Friday, 29 May 2020

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Cut the Plastic. Save the Planet.

Not long ago, I was in my kitchen wrapping up meal leftovers when my roommate gave out a call of judgement. “What are you doing? You cannot use the plastic!” My hand froze in the midst of pulling the large piece of Saran cover. “What else am I supposed to use to protect my porridge?” I asked her. My roommate responded with, “Think of the turtles!” and started to list all the reasons why I should not use plastic wrap or any other single-use plastic.

What is a plastic food wrap? A plastic food wrap is a “thin plastic film typically used for sealing food items in containers to keep them fresh over a longer period of time. Plastic wrap, typically sold on rolls in boxes with a cutting edge, clings to many smooth surfaces and can thus remain tight over the opening of a container without adhesive.” (Wikipedia)

Solid wrap, hanging film, shrink wrapping, saran sandwich, hanging wrapper, or food wrapper is the thin plastic film that is used for sealing food items in containers to make them fresh for a longer time period. Plastic wrap is typically sold on rolls in boxes with the cutting edge for ease of consumer usage. The plastic wrap works by clinging onto any smooth surface. This feature makes the wrap an ideal fit to any container regardless of size or shape. The common solid wrap is about 0.0005 inch or 12.7 micrometer thick. This thin design was done on purpose to suit more home usage.

Why are saran wraps regarded as the best? Saran wraps are a kind of plastic food film that are widely used and are the most popular. What is Saran wrap made of? “Saran works by polymerizing vinylide chloride with monomers such as acrylic esters and unsaturated carboxyl groups to form long chains of vinylidene chloride. The copolymerization results in a film with molecules bound so tightly together that very little gas or water can get through. The result is an effective barrier against oxygen, moisture, chemicals and heat that protects food, consumer products and industrial products. PVDC is resistant to oxygen, water, acids, bases and solvents.” (ThoughtCo)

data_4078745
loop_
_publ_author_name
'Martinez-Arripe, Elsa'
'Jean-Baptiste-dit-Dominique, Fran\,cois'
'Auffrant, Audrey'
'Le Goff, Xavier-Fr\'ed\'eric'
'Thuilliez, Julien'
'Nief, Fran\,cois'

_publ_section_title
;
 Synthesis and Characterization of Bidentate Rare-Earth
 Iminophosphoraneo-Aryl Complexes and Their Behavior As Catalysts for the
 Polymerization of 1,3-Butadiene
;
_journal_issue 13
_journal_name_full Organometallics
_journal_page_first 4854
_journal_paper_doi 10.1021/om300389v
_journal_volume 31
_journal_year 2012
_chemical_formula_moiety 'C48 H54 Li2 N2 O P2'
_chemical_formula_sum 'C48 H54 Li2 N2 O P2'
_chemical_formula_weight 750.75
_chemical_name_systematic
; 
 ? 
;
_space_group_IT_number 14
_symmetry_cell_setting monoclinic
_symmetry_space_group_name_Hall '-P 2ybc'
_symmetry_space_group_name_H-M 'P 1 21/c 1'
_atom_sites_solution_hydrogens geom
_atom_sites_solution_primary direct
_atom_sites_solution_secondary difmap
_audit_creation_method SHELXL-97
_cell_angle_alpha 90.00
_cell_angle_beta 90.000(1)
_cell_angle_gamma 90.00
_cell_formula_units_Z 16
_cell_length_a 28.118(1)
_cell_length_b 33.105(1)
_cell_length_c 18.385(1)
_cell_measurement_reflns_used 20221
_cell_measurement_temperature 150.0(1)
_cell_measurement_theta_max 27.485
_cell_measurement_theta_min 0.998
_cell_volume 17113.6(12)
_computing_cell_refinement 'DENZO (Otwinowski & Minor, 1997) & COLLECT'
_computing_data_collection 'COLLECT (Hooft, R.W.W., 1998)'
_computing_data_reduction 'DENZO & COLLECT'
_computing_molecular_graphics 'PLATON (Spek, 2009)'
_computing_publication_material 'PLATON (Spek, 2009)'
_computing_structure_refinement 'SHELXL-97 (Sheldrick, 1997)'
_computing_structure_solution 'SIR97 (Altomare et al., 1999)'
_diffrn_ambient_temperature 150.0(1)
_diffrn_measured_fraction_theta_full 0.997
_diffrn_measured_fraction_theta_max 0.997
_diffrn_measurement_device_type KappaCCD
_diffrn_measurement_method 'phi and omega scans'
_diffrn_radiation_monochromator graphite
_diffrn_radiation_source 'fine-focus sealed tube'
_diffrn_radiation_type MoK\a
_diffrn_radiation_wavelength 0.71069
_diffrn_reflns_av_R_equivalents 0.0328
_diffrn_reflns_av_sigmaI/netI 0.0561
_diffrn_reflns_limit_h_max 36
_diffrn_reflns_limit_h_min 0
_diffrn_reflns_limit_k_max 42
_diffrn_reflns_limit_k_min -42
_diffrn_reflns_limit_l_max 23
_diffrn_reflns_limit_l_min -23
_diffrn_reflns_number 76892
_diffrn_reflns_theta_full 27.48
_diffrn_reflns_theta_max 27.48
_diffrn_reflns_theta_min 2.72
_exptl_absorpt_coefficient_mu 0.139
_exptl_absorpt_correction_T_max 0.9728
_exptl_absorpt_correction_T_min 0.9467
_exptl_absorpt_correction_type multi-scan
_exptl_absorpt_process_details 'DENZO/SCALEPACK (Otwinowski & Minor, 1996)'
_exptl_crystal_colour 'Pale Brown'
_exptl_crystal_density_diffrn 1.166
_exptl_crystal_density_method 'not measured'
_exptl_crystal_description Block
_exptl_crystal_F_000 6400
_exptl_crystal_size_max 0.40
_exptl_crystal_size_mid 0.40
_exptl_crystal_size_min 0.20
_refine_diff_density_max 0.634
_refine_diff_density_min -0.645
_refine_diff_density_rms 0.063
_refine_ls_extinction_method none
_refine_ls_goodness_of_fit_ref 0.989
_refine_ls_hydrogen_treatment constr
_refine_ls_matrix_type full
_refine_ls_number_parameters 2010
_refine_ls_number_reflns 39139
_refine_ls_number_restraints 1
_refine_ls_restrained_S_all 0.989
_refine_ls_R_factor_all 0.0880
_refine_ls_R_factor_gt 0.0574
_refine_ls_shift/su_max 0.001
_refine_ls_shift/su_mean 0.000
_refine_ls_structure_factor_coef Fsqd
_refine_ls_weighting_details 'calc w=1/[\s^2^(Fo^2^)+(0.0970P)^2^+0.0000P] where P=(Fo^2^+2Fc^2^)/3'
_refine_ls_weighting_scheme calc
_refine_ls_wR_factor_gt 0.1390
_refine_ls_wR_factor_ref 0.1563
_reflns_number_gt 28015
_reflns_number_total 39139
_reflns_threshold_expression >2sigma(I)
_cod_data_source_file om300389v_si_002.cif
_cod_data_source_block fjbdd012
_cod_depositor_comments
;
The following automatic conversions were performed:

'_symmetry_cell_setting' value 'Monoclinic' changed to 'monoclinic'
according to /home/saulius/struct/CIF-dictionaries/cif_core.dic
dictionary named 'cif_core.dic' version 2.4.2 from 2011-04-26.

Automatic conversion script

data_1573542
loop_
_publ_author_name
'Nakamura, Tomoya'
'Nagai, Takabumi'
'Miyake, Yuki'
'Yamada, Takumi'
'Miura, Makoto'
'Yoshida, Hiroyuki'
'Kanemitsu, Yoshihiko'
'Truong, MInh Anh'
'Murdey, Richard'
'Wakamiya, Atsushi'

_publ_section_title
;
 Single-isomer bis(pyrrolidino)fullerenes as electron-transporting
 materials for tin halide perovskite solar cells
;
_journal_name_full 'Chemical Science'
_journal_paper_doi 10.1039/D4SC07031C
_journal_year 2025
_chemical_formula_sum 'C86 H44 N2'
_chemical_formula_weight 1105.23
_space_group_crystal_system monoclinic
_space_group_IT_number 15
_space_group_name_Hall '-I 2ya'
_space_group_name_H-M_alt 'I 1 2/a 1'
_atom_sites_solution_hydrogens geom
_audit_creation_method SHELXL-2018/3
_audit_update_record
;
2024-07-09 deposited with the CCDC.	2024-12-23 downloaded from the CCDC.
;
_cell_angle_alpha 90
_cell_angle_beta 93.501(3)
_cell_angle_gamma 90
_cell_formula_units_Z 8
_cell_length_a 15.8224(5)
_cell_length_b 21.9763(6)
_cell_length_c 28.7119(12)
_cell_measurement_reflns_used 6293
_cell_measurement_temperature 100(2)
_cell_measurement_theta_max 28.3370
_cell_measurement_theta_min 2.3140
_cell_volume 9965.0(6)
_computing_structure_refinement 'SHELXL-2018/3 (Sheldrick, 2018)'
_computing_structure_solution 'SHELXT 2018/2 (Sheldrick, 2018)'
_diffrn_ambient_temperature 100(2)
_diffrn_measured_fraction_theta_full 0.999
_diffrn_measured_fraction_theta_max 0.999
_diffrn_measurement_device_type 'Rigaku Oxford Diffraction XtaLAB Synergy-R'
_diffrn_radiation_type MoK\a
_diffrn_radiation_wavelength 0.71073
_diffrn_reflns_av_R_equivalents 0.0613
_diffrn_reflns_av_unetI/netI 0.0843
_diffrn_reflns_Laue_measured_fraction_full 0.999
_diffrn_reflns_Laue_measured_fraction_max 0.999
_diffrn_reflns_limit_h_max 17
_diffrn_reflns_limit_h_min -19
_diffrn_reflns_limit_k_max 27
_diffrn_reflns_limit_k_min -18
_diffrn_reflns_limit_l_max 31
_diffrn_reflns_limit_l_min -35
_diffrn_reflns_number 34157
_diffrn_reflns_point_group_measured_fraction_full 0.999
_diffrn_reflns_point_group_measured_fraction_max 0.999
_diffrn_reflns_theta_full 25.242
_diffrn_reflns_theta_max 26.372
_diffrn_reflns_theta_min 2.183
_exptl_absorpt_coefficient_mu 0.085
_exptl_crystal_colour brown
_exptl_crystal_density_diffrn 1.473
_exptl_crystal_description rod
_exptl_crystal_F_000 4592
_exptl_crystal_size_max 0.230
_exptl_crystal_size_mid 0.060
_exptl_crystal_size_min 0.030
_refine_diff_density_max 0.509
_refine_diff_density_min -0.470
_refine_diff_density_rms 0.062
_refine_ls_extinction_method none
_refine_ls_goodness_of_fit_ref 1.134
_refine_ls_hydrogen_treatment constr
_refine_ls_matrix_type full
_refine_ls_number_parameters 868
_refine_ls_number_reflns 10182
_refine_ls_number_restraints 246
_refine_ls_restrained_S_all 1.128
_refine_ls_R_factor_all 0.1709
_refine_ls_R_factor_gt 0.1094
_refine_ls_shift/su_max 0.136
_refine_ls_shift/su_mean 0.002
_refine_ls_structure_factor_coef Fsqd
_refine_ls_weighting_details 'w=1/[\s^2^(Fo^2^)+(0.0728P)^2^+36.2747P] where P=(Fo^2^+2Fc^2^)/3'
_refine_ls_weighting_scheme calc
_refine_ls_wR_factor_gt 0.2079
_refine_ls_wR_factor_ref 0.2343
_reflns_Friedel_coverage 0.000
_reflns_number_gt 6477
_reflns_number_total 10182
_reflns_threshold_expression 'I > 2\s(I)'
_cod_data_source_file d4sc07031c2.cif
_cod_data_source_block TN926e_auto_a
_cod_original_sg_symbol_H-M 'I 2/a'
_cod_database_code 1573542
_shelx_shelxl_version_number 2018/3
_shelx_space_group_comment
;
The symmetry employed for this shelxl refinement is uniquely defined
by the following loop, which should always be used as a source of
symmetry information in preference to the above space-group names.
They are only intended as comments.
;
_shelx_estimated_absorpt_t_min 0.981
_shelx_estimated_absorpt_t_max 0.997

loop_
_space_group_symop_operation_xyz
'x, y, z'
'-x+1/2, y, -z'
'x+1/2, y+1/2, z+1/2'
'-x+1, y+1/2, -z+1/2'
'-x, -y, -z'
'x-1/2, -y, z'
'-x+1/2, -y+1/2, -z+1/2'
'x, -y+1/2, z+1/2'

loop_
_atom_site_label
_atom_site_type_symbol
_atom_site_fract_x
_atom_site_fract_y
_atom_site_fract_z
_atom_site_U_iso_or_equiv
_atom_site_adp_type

When comparing different food wraps, there are certain factors to consider such as benefits, cost, and practicality. Saran plastic wrap, cling wrap, Beeswax wrap, Rubbermaid Tupperware, Pyrex food container, Walmart Bento Box, Impactful Vegan Bento Box, Home Depot Glass Jars, and Regency Parchment Paper each have their own pros and cons. So, I decided to weigh the aforementioned benefits to find the best option. The Walmart Bento Box, being the cheapest amongst all at $5.12, comes with other benefits such as being stackable, microwaveable, stainless steel, portable, and insulated. While a more expensive option, like the Impactful Vegan Bento Box at $19.99, is only 4-layered and stainless steel. Between the wraps, quality was consistent to cost, with the more expensive Beeswax wrap having the most benefits coming in a large 3-pack that is reusable and washable.

Single use plastic food wraps are the cheaper option, but if you really want to save money then you better start investing in reusable food wraps or containers. While the single use plastic food wrap is cheaper at the moment, that cost will eventually add up over time. Whereas the reusable food containers and alternative food wraps have multiple usages and are a one cost purchase.

So my challenge for you is to try changing out any plastic food containers with glass containers or an alternative food wrapper such as beeswax paper. Glass or ceramic containers are usually good and can be used more than once. These containers are also relatively easy to clean. Nowadays, the number of plastic-free and plant-based products are ready to keep anything from liquids to cooked food fresher with less of a guilty conscience that you are contributing to the death of our beloved planet.

References

https://en.wikipedia.org/wiki/Plastic_wrap

https://www.kickstarter.com/projects/foodwrap/food-wrap-reusable-cling-wrap

https://www.beeswrap.com/

https://treadingmyownpath.com/2017/06/22/7-plastic-free-alternatives-to-food-wrap/https://earth911.com/home-garden/4-food-wrap-alternatives/

https://www.nationalgeographic.com/environment/2019/07/story-of-plastic-sticky-problem-of-plastic-wrap/

https://www.thoughtco.com/history-of-pvdc-4070927

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